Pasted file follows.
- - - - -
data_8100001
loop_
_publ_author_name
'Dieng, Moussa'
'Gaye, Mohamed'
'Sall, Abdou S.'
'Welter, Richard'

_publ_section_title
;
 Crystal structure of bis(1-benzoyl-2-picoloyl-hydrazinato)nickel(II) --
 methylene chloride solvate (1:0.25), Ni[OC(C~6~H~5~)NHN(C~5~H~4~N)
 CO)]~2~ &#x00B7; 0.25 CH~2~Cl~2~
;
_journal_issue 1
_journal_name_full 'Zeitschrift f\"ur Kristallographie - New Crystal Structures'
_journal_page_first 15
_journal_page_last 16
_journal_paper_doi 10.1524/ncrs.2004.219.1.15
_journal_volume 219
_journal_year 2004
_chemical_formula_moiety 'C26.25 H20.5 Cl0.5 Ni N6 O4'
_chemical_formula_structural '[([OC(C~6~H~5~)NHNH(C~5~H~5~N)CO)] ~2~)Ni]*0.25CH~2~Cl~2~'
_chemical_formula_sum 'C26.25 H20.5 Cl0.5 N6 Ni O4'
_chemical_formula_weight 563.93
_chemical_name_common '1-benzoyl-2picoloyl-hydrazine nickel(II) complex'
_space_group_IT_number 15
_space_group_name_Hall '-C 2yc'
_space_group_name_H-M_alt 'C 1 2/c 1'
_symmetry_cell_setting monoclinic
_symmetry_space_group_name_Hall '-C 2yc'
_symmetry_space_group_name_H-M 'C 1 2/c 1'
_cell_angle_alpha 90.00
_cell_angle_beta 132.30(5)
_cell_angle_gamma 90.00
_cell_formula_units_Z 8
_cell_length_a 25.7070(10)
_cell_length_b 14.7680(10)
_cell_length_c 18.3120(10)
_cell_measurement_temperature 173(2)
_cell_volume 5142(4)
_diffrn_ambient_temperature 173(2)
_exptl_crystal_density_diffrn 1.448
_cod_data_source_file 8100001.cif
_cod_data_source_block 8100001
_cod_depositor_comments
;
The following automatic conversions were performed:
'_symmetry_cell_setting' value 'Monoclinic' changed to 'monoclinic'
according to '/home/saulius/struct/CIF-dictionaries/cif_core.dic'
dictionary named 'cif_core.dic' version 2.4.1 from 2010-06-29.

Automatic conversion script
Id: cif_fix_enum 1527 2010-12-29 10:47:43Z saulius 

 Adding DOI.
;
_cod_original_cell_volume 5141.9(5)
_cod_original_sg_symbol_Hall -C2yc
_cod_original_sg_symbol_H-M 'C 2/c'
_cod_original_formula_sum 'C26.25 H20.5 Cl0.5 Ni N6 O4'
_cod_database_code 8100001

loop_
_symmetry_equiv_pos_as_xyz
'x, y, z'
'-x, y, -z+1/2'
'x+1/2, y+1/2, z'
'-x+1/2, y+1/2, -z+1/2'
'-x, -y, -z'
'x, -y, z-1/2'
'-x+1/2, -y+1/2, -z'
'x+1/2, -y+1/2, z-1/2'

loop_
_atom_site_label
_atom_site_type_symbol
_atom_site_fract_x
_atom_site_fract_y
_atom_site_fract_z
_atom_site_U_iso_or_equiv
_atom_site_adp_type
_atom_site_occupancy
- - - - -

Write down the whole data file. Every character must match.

data_8100001
loop_
_publ_author_name
'Dieng, Moussa'
'Gaye, Mohamed'
'Sall, Abdou S.'
'Welter, Richard'

_publ_section_title
;
 Crystal structure of bis(1-benzoyl-2-picoloyl-hydrazinato)nickel(II) --
 methylene chloride solvate (1:0.25), Ni[OC(C~6~H~5~)NHN(C~5~H~4~N)
 CO)]~2~ &#x00B7; 0.25 CH~2~Cl~2~
;
_journal_issue 1
_journal_name_full 'Zeitschrift f\"ur Kristallographie - New Crystal Structures'
_journal_page_first 15
_journal_page_last 16
_journal_paper_doi 10.1524/ncrs.2004.219.1.15
_journal_volume 219
_journal_year 2004
_chemical_formula_moiety 'C26.25 H20.5 Cl0.5 Ni N6 O4'
_chemical_formula_structural '[([OC(C~6~H~5~)NHNH(C~5~H~5~N)CO)] ~2~)Ni]*0.25CH~2~Cl~2~'
_chemical_formula_sum 'C26.25 H20.5 Cl0.5 N6 Ni O4'
_chemical_formula_weight 563.93
_chemical_name_common '1-benzoyl-2picoloyl-hydrazine nickel(II) complex'
_space_group_IT_number 15
_space_group_name_Hall '-C 2yc'
_space_group_name_H-M_alt 'C 1 2/c 1'
_symmetry_cell_setting monoclinic
_symmetry_space_group_name_Hall '-C 2yc'
_symmetry_space_group_name_H-M 'C 1 2/c 1'
_cell_angle_alpha 90.00
_cell_angle_beta 132.30(5)
_cell_angle_gamma 90.00
_cell_formula_units_Z 8
_cell_length_a 25.7070(10)
_cell_length_b 14.7680(10)
_cell_length_c 18.3120(10)
_cell_measurement_temperature 173(2)
_cell_volume 5142(4)
_diffrn_ambient_temperature 173(2)
_exptl_crystal_density_diffrn 1.448
_cod_data_source_file 8100001.cif
_cod_data_source_block 8100001
_cod_depositor_comments
;
The following automatic conversions were performed:
'_symmetry_cell_setting' value 'Monoclinic' changed to 'monoclinic'
according to '/home/saulius/struct/CIF-dictionaries/cif_core.dic'
dictionary named 'cif_core.dic' version 2.4.1 from 2010-06-29.

Automatic conversion script
Id: cif_fix_enum 1527 2010-12-29 10:47:43Z saulius 

 Adding DOI.
;
_cod_original_cell_volume 5141.9(5)
_cod_original_sg_symbol_Hall -C2yc
_cod_original_sg_symbol_H-M 'C 2/c'
_cod_original_formula_sum 'C26.25 H20.5 Cl0.5 Ni N6 O4'
_cod_database_code 8100001

loop_
_symmetry_equiv_pos_as_xyz
'x, y, z'
'-x, y, -z+1/2'
'x+1/2, y+1/2, z'
'-x+1/2, y+1/2, -z+1/2'
'-x, -y, -z'
'x, -y, z-1/2'
'-x+1/2, -y+1/2, -z'
'x+1/2, -y+1/2, z-1/2'

loop_
_atom_site_label
_atom_site_type_symbol
_atom_site_fract_x
_atom_site_fract_y
_atom_site_fract_z
_atom_site_U_iso_or_equiv
_atom_site_adp_type
_atom_site_occupancy